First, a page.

The first chapter will prove the increased frequency of sea floods of the 1200s from historical accounts and depict direct consequences such as devastated settlements and changes in the coastal geography. The second chapter will try to address the sudden increase of sea floods in the context of the medieval climatic trends and draw few potential causes. Finally, and possibly most importantly, the third chapter will highlight the more indirect impacts of such increased sea floods and storminess upon the course of development of coastal civilizations, and particularly upon the development of dykes.


IV.2) The Direct Impact
            IV.2.1) Identifying the Increase in Inundations and Storminess
            Numerous historical studies regarding medieval societies along the North Sea point out how the 13th century was a time of increased storminess for those settlements. Though most studies highlight the abnormal weather patterns of the 13th century by referring to individual anecdotal accounts of specific floods or storms, some have attempted to more directly prove the 13th century storminess by creating comprehensive compilations of relevant accounts from primary historical sources and comparing the data from those of other eras.

Figure 4.1 Number of severe sea floods reported each century in the North Sea (After Lamb (137))

Figure 4.2 Climatic records of floods in England (After van Bath (138))

Figure 4.3 Number of storms and floods in Flanders (After Brooks (139))


            Though the specifics of the three studies may differ, the general trend of the frequency of storms and floods reaching a peak around the 1200s can be verified in each case; clearly indicating that certain climatic variables must have triggered such a change, and that such abrupt climatic change must have left considerable impact on history. Yet, some historians raised voices against the existence of such a sudden storminess and have attempted to provide alternative explanations for the historical accounts; (140) such counter-arguments will also be dealt with in further chapters.


IV.2.2) Geographical Changes
            Changes in the continental coastlines of the North Sea have been so frequent and dramatic that some have even set out to state that today's coastline is " a momentary stage of the ever-changing boundary between land and sea" (141). True, countless inlets have been formed and enlarged, coastal dunes established and perished, islands severed and submerged along the North Sea; yet the 13th century seems to be a period when these geographical changes were most frequent and extensive.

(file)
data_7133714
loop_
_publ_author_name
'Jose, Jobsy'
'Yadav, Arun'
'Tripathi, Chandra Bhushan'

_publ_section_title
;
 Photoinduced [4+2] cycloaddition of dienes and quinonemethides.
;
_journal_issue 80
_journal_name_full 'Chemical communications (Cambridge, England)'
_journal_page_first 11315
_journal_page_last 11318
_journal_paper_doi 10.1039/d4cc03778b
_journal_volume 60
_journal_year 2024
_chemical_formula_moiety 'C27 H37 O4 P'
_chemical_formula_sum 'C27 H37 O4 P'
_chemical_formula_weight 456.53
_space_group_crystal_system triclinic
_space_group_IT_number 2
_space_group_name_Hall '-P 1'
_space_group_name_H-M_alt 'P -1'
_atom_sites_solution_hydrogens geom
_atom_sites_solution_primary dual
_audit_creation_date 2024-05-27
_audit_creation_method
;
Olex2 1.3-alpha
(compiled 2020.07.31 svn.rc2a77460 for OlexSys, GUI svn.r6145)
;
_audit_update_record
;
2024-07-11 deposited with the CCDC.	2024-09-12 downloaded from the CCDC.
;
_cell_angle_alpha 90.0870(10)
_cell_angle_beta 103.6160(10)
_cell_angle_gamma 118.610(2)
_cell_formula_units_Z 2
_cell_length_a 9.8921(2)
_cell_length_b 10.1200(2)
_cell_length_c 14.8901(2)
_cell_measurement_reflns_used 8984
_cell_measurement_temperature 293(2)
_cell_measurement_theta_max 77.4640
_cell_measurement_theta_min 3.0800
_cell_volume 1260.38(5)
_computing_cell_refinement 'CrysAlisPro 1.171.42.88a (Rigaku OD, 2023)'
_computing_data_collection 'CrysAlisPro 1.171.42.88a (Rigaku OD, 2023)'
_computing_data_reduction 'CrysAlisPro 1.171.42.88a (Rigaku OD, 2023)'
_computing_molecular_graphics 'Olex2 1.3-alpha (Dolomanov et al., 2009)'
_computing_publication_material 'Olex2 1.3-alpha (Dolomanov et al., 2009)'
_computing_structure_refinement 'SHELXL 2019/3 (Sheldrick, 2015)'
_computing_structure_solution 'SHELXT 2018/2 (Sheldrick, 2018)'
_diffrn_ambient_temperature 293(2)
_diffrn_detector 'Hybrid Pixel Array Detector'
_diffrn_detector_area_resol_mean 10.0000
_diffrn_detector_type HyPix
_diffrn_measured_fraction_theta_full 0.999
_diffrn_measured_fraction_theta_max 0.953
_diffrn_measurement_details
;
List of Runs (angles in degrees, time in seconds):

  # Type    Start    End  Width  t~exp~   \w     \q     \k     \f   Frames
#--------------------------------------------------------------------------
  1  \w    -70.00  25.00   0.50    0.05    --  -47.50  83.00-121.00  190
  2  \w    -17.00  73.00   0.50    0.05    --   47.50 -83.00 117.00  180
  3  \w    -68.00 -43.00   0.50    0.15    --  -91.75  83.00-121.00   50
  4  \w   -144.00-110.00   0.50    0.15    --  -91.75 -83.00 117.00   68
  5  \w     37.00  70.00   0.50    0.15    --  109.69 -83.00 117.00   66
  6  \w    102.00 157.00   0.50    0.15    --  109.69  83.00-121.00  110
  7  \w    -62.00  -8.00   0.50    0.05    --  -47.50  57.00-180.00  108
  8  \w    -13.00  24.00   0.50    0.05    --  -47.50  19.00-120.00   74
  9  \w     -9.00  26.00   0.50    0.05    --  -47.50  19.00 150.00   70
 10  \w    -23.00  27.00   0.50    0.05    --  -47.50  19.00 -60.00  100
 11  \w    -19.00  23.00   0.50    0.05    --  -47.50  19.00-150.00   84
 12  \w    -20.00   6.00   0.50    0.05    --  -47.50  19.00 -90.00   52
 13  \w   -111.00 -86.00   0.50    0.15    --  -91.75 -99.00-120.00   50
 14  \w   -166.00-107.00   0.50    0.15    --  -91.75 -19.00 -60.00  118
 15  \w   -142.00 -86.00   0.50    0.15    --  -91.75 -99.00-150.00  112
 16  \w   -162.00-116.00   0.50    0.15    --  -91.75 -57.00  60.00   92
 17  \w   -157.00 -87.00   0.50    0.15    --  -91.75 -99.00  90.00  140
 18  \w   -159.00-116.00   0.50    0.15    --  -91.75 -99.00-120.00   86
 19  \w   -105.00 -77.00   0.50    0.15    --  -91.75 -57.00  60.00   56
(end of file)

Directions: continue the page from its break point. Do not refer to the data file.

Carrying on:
Coastal changes from natural forces can be categorized under three titles: semi-permanent inundations, erosion of cliffs and coastlines, and sand-mass movement (142). Semi-permanent inundations were most frequent in the coastlines of the Low Countries, Germany, and Denmark. In these regions during the 1200s, spectacular storms would leave inlets of water that would stay not just for months, but for centuries and on. Erosion of cliffs and coastlines were more frequent on the east coast of England where the soil was more susceptible to erosion. Soil erosion is a non-ending process along such coasts that continues to this day, but the extra-storminess meant more significant erosion during those years. Last of all, the immense strength of storms could displace considerable amounts of sand changing the local geography by silting up rivers and altering the estuary landscape.

Figure 4.4 Netherlands in the 10th Century and the 15th Century (After Wagret (143))


            A classic example of coastline change during the 1200s is the formation of the Zuiderzee in today's Netherlands. Though today, part of what used to be the Zuiderzee has been reclaimed and the rest has been turned into a freshwater lake (IJsselmeer), until the 20th century Zuiderzee used to be a part of the North Sea as the name "zee" (sea) indicates. In Roman times around 0 AD, it used to be called Lake Flevo, and indeed it was but a freshwater lake which was connected to the sea through a river called the Vlie. Gradually the lake enlargened itself and by the end of the 5th century it was called "Almere" (Great Lake), though not a sea yet theoretically (144). Then the process was accelerated and completed during the 13th century. In a flood in 1250, it is said that the Northern half of the Zee formed (145). In 1287, during a flood in which 80,000 people died in Holland the formation of the Zuiderzee was completed (146). The flood turned the Vlie, hitherto a freshwater outlet of Almere (Zuiderzee), into a saltwater channel and broke the hitherto uninterrupted chain of dunes permanently to the south of Texel; the Zuiderzee was now clearly a part of the North Sea in the form which persisted until the recent intervention of mankind (147). The storms and floods that gave birth to the Zuiderzee in the northern parts of the Low Countries, also largely determined the geography of the estuaries of the Rhine, Meuse, and Scheldt in the south as these rivers grew deeper(148).
            A similar situation manifested on the Frisian (now German) coast when the Jadebusen basin was largely formed during a storm of 1218 that killed as many as 100,000 people in northern Frisia and the county of Holland (149). Also, the early 1200s was a critical period in the formation of Dollart Bay where the Ems discharges itself to the North Sea.
            The eastern coast of England, as mentioned earlier, was prone to damage by erosion. Two medieval ports, Ravenspurn and Dunwich, were well on their way to be swallowed up by the sea, eventually destroyed in the ensuing centuries.


IV.2.3) Disasters